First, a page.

Researchers from the University of Barcelona have explained the role epigenetics can play in clinical cancer treatment.
In the early 1980s, methylation was discovered and with it the first changes in cancer-related to a chemical modification. This was followed by the discovery of the first tumour suppressor genes in the 1990s, inactivated by modifications of the genetic material. These altered marks were first used as a biomarker of cancer disease in the early 2000s, as well as the first uses of drugs against them. Around this time, the first chemical modifications were detected in proteins called histones. In these proteins’ DNA wraps around the histones like a pearl necklace. These ‘decorations’ of DNA and its regulatory proteins define the field of Epigenetics.
Dr Manel Esteller, Director of the Josep Carreras Leukaemia Research Institute (IJC), ICREA Research Professor and Professor of Genetics at the University of Barcelona, and researcher Dr Verónica Dávalos explained the impact of epigenetics on the clinical management of cancer patients.
The full paper has been published in the journal CA: A Cancer Journal for Clinicians
Epigentics can help with early cancer detection
“Epigenetics has gone from being a purely basic research discipline focused on studying how gene expression is controlled to a tool to improve early detection, predict the evolution of the disease and become a target for new treatments,” said Dr Esteller.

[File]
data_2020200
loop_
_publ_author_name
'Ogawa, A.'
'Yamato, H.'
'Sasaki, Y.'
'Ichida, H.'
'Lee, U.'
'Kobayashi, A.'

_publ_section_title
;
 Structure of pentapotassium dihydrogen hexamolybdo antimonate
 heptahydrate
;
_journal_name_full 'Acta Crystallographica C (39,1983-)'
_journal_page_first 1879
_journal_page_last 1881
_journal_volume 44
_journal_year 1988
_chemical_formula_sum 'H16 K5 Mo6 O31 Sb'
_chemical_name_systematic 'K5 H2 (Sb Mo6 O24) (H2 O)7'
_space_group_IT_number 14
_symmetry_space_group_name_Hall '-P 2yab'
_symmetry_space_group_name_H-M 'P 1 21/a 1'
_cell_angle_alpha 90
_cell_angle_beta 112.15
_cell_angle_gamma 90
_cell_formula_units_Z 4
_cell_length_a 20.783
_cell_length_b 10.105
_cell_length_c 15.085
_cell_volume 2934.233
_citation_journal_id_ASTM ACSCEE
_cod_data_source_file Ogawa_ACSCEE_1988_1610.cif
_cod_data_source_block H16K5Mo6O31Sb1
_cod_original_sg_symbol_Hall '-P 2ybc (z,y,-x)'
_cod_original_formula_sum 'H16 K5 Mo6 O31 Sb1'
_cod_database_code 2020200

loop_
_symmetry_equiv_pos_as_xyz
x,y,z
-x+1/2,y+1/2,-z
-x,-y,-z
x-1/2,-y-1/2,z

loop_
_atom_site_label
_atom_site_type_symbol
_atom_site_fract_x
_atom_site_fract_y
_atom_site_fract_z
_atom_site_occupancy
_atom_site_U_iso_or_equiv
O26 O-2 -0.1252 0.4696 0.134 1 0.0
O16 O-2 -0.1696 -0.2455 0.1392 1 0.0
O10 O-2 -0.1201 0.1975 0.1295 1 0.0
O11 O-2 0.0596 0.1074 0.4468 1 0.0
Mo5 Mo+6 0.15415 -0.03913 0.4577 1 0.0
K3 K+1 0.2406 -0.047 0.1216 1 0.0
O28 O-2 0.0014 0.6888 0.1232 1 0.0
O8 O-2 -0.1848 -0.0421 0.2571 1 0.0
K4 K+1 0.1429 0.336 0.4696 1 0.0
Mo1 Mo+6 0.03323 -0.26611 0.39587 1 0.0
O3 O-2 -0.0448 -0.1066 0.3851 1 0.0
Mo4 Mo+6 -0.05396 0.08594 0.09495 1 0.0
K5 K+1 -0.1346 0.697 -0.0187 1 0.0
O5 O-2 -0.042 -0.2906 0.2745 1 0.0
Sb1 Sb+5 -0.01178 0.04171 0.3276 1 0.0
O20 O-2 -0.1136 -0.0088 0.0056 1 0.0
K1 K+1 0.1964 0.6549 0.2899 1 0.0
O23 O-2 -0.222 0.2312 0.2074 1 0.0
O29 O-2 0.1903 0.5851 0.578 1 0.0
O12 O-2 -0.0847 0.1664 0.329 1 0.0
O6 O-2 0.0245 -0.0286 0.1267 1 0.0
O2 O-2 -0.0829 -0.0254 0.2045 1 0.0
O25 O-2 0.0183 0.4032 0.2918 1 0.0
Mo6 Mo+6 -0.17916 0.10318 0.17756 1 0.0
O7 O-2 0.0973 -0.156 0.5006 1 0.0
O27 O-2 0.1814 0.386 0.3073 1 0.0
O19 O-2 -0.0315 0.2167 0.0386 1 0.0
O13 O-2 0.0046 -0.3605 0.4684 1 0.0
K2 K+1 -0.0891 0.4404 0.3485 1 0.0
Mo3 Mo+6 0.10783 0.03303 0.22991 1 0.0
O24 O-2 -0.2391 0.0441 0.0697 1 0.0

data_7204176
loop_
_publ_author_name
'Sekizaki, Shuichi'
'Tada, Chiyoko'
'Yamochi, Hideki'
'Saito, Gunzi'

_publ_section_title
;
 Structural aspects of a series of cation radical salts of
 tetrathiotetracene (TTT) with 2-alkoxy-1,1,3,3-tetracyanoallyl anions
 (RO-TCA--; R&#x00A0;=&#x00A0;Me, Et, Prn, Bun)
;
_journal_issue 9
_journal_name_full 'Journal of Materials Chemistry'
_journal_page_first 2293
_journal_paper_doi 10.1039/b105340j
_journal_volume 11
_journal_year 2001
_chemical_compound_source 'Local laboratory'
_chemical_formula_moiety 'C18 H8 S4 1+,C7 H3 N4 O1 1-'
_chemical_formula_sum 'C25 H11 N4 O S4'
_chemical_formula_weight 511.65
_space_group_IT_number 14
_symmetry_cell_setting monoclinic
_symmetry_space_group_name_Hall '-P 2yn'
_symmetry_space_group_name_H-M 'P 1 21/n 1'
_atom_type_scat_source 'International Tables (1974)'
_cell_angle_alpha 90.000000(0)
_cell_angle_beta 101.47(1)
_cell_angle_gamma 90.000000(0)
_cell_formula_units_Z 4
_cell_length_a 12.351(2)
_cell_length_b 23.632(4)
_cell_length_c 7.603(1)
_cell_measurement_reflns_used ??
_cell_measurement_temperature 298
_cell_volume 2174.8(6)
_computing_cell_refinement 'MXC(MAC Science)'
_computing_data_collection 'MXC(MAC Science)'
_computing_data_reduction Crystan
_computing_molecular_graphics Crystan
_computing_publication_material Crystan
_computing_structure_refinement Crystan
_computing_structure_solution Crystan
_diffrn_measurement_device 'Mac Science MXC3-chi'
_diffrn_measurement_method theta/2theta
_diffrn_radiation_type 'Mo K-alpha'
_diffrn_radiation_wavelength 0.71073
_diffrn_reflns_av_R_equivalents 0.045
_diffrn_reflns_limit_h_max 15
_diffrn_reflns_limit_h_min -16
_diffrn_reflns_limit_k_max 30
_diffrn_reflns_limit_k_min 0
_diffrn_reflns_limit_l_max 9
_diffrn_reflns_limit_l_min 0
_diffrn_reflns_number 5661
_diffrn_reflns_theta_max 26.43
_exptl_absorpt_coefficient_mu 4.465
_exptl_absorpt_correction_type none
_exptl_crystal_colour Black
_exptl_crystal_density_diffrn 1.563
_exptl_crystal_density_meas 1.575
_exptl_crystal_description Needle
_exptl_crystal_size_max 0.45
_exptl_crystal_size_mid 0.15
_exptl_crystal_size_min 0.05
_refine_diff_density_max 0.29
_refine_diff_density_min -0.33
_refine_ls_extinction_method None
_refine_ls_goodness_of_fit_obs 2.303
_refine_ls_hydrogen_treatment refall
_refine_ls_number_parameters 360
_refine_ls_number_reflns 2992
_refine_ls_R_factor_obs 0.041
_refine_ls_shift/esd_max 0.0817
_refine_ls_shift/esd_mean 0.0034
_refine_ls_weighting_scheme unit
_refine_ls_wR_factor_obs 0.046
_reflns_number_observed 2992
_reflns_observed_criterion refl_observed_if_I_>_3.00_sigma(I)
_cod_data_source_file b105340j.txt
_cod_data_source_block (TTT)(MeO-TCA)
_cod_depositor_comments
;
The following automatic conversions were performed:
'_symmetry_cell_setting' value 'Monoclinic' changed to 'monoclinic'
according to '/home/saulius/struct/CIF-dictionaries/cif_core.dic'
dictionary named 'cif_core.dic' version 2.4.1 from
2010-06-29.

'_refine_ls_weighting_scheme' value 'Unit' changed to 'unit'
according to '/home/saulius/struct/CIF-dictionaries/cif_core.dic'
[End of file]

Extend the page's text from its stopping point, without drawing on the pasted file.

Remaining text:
One of the most notable aspects of epigenetics is its clinical translation and its use in liquid biopsy. Epigenetics can help with the classification of tumour types. It can allow clinicians to correctly diagnose the types of tumours derived from the brain, skeletal muscles, joints, bones or of unknown origin.
Additionally, DNA methylation profiles are can determine the efficacy of treatment in brain tumours and other tumour pathologies.
Epigenetic drugs can treat a range of cancer-related illnesses
One of the most attractive aspects of epigenetics is it potential to use drugs to treat cancer. Currently, there are nine drugs against various epigenetic marks (DNA methylation and histone methylation and acetylation) approved for clinical use. These can be used against various types of leukaemia, lymphoma and blood diseases, as well as tumours in soft tissues.
“These treatments are usually very well tolerated by patients and more than killing the tumour cell, they stop its growth, as if it were a tamed beast,” wrote Dr Esteller.
Epigenetic drugs are already a clinical reality and they are presently providing benefits for cancer patients. However, research continues and there is currently a range of epigenetic drugs currently undergoing different phases of clinical trials.
Whether alone or combined with immunotherapy, researchers believe these epigenetic drugs can make a positive difference to many patients.